For the first time this year, third-grade students in Ohio school districts are required to achieve a minimum score on a standardized reading test to advance to the fourth grade.
The new standard is part of Ohio's Third-Grade Reading Guarantee.
Students have two opportunities to achieve the minimum score, once in the fall and once in the spring.
Final results of the fall tests are expected to be released Friday, Dec. 13, by the Ohio Department of Education, but the ODE already released preliminary results Nov. 25 for districts to review.
According to the preliminary results, Hilliard third-grade students fared slightly worse than some other suburban districts.
But the numbers do not take into account students who are exempt from the retention requirement, said district spokeswoman Amanda Morris, and it's not apples-to-apples when comparing one district's numbers to another.
Morris said the district cannot divulge the number of exempted students because it would violate the privacy of those students to reveal the information used in determining exemption status.
English-language learners who have been in the United States for three or fewer years are exempt, as are some students who have an individualized learning plan.
Preliminary results show 1,154 third-grade students were administered the third-grade reading test, and 190, or 16.5 percent, failed to score the minimum passing score of 392.
The latest number is an increase from test results last spring, but those numbers stem from a different set of students and were administered before the retention requirement was in place.
Last spring, 1,178 Hilliard students tested and 113, or 9.6 percent, failed to achieve the then-minimum score of 390.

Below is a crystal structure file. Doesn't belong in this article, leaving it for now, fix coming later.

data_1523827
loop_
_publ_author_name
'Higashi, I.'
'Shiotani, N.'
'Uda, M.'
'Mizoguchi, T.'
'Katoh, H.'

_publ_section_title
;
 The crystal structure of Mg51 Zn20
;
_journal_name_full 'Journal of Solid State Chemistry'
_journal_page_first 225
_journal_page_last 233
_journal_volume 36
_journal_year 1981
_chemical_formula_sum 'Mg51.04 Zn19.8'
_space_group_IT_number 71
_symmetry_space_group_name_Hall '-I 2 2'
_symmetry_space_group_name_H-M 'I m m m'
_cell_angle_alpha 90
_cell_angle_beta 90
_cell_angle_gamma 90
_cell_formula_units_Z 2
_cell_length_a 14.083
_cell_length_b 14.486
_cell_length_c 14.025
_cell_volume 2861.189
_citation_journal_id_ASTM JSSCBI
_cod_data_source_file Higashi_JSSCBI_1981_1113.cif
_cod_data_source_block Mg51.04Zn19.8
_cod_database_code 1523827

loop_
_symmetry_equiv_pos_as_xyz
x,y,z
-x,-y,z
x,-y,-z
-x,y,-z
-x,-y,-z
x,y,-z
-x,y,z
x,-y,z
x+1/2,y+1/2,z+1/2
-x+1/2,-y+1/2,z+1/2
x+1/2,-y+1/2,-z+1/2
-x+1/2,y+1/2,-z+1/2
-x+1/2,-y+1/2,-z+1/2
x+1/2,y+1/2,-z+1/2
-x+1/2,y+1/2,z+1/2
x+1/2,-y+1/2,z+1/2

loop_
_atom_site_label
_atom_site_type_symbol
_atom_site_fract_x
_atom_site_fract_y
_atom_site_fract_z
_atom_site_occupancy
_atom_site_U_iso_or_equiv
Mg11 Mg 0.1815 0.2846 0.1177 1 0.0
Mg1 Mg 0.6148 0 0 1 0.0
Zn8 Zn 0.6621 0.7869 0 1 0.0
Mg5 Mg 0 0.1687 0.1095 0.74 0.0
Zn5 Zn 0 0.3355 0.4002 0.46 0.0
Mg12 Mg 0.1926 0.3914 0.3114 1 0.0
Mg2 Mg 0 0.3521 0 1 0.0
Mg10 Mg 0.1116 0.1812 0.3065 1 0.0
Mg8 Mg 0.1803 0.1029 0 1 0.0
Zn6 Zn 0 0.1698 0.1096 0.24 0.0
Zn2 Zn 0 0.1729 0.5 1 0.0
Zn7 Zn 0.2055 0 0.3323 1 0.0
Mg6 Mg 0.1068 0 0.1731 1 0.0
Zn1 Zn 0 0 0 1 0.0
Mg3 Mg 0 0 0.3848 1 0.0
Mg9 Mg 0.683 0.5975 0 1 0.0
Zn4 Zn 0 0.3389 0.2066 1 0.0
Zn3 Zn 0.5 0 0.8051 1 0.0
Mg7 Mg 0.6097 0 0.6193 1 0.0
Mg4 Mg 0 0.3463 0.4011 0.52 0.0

According to preliminary results for the fall tests obtained in a public-records request by WBNS-10TV, 10.5 percent of third-graders in Dublin failed to pass the test.
Other rates were 7.2 percent in Upper Arlington; 10.7 percent in Westerville; 13 percent in Pickerington; 14 percent in Gahanna-Jefferson; 15 percent in Worthington; 27 percent in South-Western; and 38 percent in Whitehall.
Not all districts released the preliminary results.
"Our focus is not on the overall numbers but the individual student," Morris said.
Morris said the third-grade reading test is one of many barometers, including other standardized testing and specialty testing within the district, used to chart the best practices for students.
"This data and the other data we collect allow us to develop a full picture for every student," Morris said.
Morris said educators will develop intervention strategies and other techniques to prepare students for tests in the spring.
"We put together a lot of puzzle pieces to help every student get to where they need to be," she said."
Morris said the district has "several concerns" about the Third-Grade Reading Guarantee, including the requirement for a student to repeat the third grade based solely on standardized testing without taking into account other factors.
"We've expressed our concerns to our legislators," she said.
Morris said district officials are hopeful that no students will be in jeopardy of repeating the third grade after the spring tests are completed.